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A Watchman

A Watchman.jpg A waterman in his bargeThumbnailsA vendor of lanternsA waterman in his bargeThumbnailsA vendor of lanternsA waterman in his bargeThumbnailsA vendor of lanterns

The police is so well regulated in all the large cities of China, that disturbances rarely, if ever, happen during the night. The watch is set at nine, and continues till five in the morning. A gate is placed at each end of the cross streets, which are all streight, and at right angles with the main streets; from each gate a watchman proceeds till he meets his brother watchman about the middle; at every half hour he beats the hollow bamboo tube, in his left hand, with the mallet in the right, striking the same number of blows as there may be half hours elapsed from nine o’clock: the blow gives a dead, dull sound, sufficiently audible, and to a stranger sufficiently disagreeable. Each watchman is also furnished with a paper lantern. At the great gates of cities, and at certain distances in the main streets are guard-houses, at which a party of soldiers are stationed to aid the police, if necessary; but this is rarely the case, as, in addition to the common watch, every tenth housekeeper in every street is made responsible for the orderly good conduct of his nine neighbours. In the day time there is plenty of noise, and quarrelling and scuffling among the lower orders of the Chinese.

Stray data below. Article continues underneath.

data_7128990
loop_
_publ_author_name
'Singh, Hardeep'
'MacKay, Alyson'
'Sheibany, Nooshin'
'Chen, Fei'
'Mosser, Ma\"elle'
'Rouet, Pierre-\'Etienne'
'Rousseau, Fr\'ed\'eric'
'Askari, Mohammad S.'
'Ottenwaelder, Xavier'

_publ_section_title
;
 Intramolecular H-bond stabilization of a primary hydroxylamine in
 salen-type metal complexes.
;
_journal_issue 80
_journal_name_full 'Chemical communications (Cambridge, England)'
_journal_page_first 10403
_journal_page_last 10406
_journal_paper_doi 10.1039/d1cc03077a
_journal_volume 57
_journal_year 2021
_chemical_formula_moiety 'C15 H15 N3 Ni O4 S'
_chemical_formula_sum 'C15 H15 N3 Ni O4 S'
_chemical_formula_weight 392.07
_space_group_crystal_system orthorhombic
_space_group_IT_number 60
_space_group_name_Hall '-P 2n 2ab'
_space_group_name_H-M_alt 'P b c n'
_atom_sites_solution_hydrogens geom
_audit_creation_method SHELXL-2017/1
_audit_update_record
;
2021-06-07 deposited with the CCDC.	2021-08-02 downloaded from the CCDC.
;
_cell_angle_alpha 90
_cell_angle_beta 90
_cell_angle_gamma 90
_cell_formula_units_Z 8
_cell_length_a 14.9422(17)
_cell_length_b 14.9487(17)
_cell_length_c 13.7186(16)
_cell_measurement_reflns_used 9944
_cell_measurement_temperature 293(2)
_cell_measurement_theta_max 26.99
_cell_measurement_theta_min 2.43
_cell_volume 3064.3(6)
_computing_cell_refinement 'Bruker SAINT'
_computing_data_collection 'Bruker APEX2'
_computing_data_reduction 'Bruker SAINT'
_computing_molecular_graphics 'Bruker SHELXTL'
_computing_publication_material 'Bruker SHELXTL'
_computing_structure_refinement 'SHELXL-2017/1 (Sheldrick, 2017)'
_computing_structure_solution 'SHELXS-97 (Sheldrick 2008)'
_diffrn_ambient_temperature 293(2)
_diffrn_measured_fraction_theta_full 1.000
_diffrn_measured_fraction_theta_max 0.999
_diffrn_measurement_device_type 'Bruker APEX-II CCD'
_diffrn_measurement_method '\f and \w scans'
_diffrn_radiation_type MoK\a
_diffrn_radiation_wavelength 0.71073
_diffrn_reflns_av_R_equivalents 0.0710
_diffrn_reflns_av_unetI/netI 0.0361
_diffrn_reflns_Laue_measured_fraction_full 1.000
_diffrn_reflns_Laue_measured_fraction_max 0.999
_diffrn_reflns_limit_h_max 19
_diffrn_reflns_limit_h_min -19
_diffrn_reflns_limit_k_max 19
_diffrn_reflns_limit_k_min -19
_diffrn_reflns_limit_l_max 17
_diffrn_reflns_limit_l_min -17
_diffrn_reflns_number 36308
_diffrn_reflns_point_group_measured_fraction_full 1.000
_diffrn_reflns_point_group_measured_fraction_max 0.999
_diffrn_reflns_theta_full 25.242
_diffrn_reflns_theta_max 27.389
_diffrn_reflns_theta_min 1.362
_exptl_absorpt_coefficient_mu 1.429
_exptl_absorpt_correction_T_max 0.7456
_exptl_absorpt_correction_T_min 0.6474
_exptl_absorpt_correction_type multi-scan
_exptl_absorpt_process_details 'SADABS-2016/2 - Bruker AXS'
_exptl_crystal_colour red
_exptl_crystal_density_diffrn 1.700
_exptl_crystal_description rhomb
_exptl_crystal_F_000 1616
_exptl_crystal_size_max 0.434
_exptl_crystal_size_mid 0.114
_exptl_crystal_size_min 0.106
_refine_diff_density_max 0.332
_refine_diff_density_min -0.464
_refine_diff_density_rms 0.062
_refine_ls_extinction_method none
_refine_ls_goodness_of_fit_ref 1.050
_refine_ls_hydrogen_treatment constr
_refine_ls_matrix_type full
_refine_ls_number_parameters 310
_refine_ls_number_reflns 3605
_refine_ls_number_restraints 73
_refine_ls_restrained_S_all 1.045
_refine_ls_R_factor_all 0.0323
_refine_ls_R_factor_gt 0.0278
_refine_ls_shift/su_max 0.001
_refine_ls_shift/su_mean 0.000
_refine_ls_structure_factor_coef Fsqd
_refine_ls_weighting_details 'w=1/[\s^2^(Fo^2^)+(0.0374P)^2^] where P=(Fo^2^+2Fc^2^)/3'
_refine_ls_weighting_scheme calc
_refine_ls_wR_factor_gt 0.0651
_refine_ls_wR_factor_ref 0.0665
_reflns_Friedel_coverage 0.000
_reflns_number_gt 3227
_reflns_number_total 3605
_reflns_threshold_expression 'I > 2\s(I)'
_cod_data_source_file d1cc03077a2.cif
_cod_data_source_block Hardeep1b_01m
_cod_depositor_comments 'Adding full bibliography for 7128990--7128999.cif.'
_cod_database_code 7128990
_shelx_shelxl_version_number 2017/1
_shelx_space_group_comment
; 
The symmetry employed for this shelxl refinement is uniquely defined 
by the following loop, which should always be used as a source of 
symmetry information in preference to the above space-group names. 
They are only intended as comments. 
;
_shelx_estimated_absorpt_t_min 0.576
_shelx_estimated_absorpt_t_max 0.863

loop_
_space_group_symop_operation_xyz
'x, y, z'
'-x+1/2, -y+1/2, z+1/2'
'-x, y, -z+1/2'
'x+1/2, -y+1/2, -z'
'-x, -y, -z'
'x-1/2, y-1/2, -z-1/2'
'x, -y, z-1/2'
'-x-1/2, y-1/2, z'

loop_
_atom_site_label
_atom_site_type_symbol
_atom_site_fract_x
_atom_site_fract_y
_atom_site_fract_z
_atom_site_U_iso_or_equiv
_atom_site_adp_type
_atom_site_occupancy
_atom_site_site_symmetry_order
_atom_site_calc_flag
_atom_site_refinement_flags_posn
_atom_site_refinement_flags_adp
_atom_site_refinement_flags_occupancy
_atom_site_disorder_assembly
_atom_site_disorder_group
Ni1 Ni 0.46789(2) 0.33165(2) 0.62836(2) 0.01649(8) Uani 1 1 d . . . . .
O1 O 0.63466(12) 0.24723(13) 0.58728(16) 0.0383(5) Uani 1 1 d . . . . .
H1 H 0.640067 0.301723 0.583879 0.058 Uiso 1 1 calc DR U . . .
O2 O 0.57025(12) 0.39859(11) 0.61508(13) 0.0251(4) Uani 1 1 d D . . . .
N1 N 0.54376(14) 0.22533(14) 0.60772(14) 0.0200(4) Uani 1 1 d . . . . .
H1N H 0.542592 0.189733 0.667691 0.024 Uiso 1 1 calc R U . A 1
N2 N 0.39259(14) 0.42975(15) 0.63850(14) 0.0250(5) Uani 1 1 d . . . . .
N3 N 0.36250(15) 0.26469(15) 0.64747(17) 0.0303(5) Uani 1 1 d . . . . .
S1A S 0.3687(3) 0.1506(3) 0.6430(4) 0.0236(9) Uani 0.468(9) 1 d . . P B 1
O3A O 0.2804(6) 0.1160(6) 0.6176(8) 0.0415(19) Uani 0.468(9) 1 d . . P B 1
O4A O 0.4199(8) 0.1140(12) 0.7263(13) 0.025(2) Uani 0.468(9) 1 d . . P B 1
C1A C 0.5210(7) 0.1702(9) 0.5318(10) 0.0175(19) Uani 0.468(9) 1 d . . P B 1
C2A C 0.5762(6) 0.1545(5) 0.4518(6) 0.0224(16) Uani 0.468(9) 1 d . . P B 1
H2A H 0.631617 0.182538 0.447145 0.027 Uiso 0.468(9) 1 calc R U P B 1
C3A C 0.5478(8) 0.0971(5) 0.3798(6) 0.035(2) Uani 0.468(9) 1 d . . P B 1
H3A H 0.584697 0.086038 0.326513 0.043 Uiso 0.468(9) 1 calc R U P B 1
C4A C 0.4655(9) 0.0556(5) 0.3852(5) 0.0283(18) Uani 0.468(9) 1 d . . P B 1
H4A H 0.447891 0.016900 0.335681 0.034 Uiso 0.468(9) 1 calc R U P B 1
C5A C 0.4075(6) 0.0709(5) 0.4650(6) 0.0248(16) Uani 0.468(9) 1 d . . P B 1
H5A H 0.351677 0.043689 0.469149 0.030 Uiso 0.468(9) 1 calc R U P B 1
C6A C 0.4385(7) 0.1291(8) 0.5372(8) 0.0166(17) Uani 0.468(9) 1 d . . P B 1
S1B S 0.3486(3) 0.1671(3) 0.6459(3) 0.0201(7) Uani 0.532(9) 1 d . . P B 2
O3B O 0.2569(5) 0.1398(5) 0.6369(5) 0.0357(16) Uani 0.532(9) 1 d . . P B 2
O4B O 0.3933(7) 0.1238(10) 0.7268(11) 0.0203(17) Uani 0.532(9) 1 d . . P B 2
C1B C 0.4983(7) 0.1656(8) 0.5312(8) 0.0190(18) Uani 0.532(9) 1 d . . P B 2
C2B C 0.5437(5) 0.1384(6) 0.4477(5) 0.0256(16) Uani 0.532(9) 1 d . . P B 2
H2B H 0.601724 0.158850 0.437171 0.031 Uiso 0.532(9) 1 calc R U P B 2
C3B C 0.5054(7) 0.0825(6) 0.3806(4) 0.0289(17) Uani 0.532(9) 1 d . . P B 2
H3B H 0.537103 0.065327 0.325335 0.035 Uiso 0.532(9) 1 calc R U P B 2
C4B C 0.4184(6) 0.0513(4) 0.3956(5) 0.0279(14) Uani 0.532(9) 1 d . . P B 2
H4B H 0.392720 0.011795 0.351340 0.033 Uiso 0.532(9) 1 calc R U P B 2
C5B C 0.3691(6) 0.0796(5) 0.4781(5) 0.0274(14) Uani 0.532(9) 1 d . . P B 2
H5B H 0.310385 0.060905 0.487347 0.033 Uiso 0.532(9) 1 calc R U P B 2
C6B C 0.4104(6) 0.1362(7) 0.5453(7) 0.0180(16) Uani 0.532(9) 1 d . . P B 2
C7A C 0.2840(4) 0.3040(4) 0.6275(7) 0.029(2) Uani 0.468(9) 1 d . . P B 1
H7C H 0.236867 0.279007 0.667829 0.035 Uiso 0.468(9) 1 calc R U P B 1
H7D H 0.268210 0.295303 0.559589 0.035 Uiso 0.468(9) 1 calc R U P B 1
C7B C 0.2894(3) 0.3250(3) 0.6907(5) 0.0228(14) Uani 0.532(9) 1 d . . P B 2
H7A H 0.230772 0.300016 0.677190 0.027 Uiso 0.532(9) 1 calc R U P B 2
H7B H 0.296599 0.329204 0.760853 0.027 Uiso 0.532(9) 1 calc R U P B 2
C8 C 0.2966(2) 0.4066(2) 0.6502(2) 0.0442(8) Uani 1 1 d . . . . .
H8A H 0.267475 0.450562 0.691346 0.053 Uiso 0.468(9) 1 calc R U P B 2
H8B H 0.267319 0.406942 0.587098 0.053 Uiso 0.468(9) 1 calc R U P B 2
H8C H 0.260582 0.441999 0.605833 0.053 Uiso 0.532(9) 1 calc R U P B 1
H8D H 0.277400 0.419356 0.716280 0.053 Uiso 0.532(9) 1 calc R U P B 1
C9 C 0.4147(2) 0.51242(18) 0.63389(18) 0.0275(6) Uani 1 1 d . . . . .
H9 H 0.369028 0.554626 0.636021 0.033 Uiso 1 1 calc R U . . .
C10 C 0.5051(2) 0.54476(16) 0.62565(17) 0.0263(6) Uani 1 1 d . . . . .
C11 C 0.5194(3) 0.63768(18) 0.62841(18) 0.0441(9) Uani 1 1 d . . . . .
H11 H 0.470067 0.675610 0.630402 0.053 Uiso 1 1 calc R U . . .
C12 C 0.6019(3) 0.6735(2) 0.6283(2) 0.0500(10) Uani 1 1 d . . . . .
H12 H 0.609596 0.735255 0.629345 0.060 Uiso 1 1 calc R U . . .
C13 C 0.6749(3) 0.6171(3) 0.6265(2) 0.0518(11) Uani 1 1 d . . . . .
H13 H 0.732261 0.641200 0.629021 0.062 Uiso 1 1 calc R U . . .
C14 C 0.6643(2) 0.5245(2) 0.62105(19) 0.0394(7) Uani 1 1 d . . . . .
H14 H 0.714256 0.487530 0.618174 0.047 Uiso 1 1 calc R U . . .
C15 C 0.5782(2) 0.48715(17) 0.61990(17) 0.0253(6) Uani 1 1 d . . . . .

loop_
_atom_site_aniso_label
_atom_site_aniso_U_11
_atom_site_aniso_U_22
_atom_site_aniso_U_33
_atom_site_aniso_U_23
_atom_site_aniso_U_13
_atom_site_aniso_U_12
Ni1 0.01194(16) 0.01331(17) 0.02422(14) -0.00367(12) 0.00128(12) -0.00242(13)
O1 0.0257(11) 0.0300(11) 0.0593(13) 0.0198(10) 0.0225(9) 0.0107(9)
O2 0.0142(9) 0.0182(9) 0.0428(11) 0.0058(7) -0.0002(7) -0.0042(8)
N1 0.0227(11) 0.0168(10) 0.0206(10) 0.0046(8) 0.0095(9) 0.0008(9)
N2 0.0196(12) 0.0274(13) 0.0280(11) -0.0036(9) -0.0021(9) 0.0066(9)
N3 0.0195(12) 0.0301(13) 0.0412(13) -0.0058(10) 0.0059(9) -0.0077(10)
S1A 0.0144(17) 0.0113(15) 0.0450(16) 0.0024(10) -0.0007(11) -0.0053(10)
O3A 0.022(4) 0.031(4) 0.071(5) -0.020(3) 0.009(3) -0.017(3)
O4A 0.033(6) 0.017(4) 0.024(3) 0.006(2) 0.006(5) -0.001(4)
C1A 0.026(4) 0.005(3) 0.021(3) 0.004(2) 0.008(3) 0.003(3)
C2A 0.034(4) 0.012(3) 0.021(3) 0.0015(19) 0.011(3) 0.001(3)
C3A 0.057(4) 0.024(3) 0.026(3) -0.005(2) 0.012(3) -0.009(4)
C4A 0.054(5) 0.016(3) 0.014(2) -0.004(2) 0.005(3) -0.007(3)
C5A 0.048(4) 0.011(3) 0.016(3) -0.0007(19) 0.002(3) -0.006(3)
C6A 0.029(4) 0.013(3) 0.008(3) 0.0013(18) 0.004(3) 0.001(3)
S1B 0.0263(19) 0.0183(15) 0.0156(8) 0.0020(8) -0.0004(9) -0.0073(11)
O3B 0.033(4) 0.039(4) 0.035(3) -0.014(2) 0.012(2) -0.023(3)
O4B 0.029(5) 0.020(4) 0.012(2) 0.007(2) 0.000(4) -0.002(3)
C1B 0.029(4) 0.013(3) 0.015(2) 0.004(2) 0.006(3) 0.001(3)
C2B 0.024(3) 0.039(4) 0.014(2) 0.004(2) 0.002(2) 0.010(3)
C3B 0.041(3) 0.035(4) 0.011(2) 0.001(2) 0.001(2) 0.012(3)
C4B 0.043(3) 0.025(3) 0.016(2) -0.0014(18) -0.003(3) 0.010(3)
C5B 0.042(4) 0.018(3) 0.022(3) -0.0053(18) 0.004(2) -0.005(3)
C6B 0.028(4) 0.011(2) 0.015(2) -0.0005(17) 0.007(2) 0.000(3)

The Project Gutenberg EBook of Picturesque Representations of the Dress and Manners of the Chinese, by William Alexander Published 1814
China, Occupations